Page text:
Over time, many people with T1D start to have problems with their kidneys. The tiniest blood vessels can become damaged that impairs the ability of the kidneys to do their job: filtering toxins from the blood. It is a progressive process that in some cases can lead to kidney failure. When that happens, there are two options to keep the patient alive: dialysis or a kidney transplant.
Dialysis is a mechanical process where a machine is used to filter the blood. A vein in the arm is modified so that blood can be circulated from the body, through a filtering machine and then back into the body. The process takes a few hours and must be repeated 3 or 4 times a week. One alternative is to use the tissues of the abdominal lining to act as the filter and to circulate special fluid in an out of the abdomen through a special port to remove the toxins.
While dialysis is a lifesaving and life extending technique, it is not without complications and it is both inconvenient and expensive.
The second option is to do a kidney transplant. Unlike when a heart or lungs are transplanted, with a kidney the old ones are left in place and a new one is installed in the lower abdomen - attached to the main vein and artery leading from the leg to the heart. In other words, after a kidney transplant, the recipient has 3 kidneys - one that works and does a fine job by itself and the two that don't work. The old ones are left in place because they aren't doing any harm but they just don't work. Taking them out is of no benefit to the patient and just makes the surgical procedure needlessly complex.
We come equipped with two kidneys, but in reality one healthy one does a fine job of adequately filtering the blood all by itself. In fact, many transplant recipients get their kidney from a living donor. That person (often a blood relative, but less frequently a friend who is a match) has an operation where one kidney is removed and then put into the patient who needs it.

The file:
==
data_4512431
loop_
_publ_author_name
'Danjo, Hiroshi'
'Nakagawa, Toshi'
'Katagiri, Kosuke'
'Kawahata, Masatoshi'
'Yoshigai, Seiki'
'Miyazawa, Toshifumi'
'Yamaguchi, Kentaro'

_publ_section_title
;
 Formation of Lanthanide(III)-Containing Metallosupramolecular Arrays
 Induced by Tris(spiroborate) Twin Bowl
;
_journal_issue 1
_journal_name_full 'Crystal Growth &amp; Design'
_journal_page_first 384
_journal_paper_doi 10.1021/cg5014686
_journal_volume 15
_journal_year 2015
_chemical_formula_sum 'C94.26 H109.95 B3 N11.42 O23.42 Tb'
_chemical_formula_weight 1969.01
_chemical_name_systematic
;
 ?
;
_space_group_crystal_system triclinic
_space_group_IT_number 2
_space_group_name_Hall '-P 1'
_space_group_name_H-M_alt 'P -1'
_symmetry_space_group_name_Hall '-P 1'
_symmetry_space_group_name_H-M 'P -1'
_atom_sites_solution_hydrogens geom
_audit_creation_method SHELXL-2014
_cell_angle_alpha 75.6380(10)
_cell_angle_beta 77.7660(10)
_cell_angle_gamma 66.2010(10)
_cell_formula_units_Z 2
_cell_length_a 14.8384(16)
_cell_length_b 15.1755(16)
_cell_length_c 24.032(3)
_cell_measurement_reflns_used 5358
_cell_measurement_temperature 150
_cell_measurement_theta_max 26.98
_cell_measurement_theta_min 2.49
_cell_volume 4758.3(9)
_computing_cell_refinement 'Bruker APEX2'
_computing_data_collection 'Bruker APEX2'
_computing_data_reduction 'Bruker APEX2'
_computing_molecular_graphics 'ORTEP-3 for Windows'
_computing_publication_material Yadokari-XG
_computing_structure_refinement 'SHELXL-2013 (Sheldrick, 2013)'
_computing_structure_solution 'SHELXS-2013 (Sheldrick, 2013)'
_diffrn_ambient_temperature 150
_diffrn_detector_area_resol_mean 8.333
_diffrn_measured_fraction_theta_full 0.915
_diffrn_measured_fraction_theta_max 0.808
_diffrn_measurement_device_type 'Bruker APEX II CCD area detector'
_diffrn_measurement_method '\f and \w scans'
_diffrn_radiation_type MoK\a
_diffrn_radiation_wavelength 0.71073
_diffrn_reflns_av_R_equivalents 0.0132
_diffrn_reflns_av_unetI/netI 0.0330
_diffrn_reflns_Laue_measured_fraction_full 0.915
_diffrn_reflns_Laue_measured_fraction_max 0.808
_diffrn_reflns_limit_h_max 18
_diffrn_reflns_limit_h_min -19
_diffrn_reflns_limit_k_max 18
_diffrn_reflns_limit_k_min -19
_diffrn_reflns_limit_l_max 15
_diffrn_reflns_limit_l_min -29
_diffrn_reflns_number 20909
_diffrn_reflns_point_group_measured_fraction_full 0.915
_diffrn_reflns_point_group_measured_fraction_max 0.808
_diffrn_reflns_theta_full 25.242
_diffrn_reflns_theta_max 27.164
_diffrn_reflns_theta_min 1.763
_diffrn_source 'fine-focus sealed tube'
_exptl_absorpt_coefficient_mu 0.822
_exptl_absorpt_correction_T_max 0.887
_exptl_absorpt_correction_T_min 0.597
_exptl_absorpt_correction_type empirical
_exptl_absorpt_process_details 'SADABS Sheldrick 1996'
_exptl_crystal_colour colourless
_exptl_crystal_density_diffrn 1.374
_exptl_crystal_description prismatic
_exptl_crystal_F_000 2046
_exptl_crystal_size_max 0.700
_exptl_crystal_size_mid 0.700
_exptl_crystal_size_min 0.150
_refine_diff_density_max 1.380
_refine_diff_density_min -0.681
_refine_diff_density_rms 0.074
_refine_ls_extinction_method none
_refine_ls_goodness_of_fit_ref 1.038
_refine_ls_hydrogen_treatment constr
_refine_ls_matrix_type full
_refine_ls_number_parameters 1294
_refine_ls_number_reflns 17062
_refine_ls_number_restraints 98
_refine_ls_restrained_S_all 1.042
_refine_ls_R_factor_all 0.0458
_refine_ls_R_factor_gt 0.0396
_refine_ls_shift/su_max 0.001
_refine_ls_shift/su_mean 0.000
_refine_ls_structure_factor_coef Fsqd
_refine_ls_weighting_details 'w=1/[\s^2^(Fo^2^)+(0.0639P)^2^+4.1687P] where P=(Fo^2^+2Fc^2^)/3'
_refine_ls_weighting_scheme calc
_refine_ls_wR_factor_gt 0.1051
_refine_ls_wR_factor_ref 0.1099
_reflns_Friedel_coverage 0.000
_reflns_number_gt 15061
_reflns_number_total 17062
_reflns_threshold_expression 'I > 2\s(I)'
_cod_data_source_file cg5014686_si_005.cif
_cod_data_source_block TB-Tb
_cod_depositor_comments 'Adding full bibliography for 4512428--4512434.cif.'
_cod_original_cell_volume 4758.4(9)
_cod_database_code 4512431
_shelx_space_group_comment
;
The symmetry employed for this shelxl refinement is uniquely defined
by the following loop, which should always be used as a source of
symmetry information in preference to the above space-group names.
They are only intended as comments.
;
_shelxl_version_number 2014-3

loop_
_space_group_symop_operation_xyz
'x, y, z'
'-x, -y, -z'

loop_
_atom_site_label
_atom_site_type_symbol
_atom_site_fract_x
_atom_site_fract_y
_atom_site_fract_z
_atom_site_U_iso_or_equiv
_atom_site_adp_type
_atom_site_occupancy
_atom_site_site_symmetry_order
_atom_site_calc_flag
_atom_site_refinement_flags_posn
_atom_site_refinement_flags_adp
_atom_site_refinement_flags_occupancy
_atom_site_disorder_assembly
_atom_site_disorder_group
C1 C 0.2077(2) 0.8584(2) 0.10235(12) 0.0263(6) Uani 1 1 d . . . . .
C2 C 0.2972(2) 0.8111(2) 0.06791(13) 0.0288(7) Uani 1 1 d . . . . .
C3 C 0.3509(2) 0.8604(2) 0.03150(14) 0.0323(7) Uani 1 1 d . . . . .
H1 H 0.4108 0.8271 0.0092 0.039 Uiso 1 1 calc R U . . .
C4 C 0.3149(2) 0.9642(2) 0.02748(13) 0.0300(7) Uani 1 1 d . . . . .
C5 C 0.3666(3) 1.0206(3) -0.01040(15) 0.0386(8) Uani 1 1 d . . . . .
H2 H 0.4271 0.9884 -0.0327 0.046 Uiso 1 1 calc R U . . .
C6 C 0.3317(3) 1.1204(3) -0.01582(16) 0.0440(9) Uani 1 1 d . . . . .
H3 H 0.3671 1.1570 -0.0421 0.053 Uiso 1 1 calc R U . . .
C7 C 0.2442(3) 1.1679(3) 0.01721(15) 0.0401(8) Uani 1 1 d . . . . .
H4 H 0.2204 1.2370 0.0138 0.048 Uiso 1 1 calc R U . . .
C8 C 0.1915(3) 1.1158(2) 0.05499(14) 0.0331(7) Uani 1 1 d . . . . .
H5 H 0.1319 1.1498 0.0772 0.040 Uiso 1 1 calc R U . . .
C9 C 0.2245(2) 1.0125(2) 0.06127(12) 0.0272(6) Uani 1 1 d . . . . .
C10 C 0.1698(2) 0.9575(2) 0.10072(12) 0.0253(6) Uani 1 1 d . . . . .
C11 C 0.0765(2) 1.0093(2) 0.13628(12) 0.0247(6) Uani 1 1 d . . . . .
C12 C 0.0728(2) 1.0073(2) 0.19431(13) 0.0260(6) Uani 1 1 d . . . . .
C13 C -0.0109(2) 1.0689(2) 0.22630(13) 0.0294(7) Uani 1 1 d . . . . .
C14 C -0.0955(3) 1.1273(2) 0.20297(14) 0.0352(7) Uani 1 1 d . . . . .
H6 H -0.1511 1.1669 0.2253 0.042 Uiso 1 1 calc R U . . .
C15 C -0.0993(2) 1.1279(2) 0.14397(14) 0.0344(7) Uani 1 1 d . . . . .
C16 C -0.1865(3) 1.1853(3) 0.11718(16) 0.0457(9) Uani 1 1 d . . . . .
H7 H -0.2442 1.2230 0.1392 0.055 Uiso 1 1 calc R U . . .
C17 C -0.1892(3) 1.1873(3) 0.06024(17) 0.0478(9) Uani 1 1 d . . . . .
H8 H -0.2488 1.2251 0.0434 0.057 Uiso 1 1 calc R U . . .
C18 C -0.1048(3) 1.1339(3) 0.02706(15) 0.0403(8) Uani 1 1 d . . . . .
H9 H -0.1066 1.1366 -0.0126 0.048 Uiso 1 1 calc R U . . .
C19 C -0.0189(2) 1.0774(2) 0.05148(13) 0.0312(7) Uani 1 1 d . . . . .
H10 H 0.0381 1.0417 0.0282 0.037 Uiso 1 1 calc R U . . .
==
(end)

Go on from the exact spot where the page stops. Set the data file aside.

When is the kidney damage sufficient to warrant a new kidney? Doctors use several different tests to measure kidney function to arrive at that answer. One is called the EGFR - or Estimated Glomerular Filtration Rate. It measures how well the kidney filtration function is working and is expressed as a percentage. This is a basic yardstick where you want a bigger filtration percentage than a lower one. Mine runs right at 30%.
Another test is creatinine. It is a waste product in the blood that the kidneys filter out and remove. If that number is above normal limits, it means that the kidneys are damaged and not doing their job adequately. Normal is 0.6 to 1.2 and mine averages 2.2.
Finally, the levels of protein in urine are an important indicator of kidney damage. Normally albumin (a protein found in the bloodstream) is not excreted in urine. When it is, it is called proteinuria and is a sign of kidney damage.
In my particular case, my EGFR, creatinine are indicative of moderate to severe kidney damage. I did have increasing amounts of protein being passed which is another indicator of worsening kidney function. Recently, that has almost stopped, leading my neprologist to wonder if my kidneys have not "burned out." My kidneys are certainly damaged, but not yet at the point to warrant a transplant. So why are my doctors talking about it now?
I'll explain in my next post.